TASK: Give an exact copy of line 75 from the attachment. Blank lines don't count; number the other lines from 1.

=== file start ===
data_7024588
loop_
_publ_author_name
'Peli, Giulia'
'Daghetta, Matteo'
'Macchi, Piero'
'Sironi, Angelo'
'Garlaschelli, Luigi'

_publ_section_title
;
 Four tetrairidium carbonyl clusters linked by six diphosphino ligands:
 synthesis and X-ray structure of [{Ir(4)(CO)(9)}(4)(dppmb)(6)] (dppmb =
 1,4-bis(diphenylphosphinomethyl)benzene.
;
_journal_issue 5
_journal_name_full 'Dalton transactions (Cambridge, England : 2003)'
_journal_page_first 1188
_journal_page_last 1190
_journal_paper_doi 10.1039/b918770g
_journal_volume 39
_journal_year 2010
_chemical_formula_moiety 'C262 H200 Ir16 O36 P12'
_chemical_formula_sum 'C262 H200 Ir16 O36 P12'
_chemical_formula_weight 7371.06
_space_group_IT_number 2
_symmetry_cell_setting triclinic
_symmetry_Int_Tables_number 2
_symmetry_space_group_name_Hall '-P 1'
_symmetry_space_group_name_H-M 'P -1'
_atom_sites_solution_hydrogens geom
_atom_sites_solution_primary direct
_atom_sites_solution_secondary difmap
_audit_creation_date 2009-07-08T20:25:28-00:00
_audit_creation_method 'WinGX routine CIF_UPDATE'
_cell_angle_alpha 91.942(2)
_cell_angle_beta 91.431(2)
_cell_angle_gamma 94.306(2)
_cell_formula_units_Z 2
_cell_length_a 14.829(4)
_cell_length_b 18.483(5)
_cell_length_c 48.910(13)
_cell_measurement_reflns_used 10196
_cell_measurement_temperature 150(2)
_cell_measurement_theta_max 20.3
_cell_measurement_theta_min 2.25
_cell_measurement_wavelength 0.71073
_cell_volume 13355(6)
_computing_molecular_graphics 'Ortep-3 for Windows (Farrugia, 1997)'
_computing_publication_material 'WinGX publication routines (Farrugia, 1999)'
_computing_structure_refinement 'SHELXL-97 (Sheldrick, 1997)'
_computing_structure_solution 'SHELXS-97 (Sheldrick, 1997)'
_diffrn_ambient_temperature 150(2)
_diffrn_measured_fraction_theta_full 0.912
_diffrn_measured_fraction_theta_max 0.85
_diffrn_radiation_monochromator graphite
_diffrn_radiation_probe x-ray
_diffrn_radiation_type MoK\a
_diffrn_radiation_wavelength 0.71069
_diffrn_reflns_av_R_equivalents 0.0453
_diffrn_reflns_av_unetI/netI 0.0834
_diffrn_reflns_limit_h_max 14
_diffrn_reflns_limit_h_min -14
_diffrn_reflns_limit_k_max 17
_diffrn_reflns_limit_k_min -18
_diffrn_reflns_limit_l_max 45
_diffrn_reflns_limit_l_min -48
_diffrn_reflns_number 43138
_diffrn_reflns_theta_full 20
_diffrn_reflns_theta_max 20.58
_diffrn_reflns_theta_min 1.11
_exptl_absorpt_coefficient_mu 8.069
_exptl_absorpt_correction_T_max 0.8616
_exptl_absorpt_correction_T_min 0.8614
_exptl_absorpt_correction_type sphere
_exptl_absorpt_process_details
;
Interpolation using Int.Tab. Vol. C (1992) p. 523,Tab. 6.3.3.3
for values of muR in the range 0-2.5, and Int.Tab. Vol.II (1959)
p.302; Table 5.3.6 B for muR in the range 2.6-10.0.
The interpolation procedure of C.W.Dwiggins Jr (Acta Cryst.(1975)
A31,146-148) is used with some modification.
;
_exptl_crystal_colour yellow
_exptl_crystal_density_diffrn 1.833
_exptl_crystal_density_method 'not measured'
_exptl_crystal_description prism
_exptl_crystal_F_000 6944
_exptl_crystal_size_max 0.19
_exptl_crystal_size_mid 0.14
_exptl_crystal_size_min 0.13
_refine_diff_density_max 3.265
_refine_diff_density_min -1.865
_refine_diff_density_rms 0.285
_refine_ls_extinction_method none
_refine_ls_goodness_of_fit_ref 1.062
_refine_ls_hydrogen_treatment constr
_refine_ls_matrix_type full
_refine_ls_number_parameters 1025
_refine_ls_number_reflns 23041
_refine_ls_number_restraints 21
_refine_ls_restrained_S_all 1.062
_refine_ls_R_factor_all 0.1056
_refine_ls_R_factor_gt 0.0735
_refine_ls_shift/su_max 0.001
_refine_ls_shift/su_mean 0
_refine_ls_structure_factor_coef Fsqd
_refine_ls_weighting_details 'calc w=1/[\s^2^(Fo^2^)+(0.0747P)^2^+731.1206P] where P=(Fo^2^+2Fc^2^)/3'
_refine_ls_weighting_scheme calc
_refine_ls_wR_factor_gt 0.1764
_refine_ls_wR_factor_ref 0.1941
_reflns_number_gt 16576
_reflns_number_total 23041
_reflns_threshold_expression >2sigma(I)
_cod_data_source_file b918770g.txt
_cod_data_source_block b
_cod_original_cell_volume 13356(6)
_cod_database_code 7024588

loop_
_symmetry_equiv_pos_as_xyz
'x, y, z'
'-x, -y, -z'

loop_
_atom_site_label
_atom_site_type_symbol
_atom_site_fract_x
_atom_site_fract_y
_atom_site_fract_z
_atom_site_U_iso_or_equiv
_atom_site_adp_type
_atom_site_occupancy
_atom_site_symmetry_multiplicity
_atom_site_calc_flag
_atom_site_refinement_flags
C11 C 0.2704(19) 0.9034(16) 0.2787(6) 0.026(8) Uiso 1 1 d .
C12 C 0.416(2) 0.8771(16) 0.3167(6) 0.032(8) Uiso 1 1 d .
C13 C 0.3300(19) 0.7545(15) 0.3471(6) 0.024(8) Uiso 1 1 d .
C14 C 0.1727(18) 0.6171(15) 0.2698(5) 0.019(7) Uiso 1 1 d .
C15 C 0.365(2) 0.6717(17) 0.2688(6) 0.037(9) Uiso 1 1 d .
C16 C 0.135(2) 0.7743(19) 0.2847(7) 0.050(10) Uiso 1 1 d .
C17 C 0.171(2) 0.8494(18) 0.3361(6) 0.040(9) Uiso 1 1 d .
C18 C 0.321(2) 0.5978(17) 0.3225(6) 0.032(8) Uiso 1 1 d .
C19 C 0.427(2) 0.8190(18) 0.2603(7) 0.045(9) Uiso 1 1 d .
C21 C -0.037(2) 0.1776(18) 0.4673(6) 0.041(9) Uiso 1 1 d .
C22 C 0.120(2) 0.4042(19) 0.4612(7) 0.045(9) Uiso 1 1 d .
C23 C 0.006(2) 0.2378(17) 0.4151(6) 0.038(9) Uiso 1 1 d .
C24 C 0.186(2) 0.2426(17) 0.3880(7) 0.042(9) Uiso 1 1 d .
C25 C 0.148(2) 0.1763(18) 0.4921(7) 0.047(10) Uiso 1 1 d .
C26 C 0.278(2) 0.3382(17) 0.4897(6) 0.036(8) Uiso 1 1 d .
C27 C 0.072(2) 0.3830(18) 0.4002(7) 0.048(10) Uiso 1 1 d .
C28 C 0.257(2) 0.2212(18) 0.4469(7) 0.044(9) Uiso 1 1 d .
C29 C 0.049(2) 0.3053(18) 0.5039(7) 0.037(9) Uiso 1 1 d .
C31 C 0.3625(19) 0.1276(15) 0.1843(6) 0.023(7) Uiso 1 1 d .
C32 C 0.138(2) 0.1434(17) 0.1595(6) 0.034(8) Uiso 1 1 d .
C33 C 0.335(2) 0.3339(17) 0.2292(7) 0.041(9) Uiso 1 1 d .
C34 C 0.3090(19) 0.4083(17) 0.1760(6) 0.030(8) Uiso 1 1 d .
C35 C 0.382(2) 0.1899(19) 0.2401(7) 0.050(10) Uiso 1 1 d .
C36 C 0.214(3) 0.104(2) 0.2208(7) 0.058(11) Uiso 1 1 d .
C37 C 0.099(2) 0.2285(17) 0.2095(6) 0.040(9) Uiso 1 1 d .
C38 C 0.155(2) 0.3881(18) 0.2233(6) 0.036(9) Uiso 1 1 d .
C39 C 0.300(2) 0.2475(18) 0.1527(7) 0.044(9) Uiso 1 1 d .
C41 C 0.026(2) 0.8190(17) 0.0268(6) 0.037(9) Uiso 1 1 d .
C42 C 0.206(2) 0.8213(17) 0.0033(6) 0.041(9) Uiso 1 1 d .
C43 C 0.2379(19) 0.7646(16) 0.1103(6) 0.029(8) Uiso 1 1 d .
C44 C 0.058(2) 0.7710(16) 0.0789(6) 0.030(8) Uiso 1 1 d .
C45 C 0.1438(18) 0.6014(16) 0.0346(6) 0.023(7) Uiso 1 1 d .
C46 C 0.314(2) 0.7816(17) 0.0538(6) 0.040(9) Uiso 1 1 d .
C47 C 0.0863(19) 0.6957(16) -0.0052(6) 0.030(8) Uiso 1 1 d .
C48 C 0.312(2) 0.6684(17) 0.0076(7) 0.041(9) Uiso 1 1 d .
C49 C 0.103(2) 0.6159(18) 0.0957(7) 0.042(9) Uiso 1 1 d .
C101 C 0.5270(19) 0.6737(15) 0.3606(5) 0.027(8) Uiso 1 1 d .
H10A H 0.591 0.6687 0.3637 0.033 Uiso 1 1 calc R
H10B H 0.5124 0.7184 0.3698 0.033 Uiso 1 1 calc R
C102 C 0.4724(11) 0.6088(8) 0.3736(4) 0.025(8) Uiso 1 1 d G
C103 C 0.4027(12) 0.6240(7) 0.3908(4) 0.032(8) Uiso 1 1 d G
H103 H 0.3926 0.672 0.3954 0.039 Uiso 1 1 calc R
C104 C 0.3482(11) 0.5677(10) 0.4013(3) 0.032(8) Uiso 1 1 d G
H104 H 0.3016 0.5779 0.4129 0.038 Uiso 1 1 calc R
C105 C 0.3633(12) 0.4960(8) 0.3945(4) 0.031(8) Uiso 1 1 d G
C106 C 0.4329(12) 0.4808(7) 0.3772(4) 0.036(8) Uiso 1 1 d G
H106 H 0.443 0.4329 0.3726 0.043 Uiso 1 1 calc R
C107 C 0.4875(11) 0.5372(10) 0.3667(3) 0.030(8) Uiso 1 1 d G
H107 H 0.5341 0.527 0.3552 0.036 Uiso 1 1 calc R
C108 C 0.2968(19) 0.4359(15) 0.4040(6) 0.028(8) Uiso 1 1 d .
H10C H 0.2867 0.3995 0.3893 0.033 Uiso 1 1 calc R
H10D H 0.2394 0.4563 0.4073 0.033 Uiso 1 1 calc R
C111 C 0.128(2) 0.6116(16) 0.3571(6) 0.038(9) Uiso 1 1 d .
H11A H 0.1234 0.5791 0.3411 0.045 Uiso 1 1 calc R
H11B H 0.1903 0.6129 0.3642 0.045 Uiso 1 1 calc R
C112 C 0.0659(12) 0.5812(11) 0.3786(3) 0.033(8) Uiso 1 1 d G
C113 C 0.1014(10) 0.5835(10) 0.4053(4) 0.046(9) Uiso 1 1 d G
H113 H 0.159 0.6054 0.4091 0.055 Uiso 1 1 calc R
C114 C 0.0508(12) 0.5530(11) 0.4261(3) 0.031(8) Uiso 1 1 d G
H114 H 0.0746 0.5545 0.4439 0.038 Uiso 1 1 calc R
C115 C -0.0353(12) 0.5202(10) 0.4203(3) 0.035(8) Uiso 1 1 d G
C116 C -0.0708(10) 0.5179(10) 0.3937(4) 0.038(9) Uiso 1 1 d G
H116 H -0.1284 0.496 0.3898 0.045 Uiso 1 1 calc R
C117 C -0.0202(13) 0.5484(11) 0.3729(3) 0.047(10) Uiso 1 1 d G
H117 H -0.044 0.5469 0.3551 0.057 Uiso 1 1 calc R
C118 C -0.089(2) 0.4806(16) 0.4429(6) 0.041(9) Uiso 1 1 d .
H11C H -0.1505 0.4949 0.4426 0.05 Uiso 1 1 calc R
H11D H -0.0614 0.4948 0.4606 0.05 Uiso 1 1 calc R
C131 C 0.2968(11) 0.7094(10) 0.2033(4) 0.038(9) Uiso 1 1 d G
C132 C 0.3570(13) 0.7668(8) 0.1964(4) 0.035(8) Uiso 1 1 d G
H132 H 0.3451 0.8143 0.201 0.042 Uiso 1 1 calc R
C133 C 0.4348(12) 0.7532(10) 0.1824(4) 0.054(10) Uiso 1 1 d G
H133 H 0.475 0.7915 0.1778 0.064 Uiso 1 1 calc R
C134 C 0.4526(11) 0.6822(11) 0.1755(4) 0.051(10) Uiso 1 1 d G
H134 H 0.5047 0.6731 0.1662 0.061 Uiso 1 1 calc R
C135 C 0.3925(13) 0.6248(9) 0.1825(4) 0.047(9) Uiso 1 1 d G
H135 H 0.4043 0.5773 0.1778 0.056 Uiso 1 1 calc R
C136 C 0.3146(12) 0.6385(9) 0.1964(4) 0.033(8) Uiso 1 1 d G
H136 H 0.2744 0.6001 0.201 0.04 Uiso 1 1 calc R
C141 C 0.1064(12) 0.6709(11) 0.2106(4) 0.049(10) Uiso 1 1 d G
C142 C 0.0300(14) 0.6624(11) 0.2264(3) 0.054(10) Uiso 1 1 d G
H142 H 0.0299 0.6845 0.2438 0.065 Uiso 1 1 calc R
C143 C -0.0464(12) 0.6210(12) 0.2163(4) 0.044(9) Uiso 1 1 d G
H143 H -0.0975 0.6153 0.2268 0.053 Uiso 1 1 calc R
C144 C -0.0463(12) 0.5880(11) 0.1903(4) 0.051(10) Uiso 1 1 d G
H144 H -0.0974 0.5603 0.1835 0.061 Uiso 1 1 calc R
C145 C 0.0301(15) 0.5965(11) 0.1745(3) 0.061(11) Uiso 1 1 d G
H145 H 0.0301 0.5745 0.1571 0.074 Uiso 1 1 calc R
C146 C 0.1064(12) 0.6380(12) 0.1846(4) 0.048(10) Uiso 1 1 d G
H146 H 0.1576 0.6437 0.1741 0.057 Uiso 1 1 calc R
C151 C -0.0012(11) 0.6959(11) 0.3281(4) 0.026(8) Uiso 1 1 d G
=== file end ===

_exptl_absorpt_process_details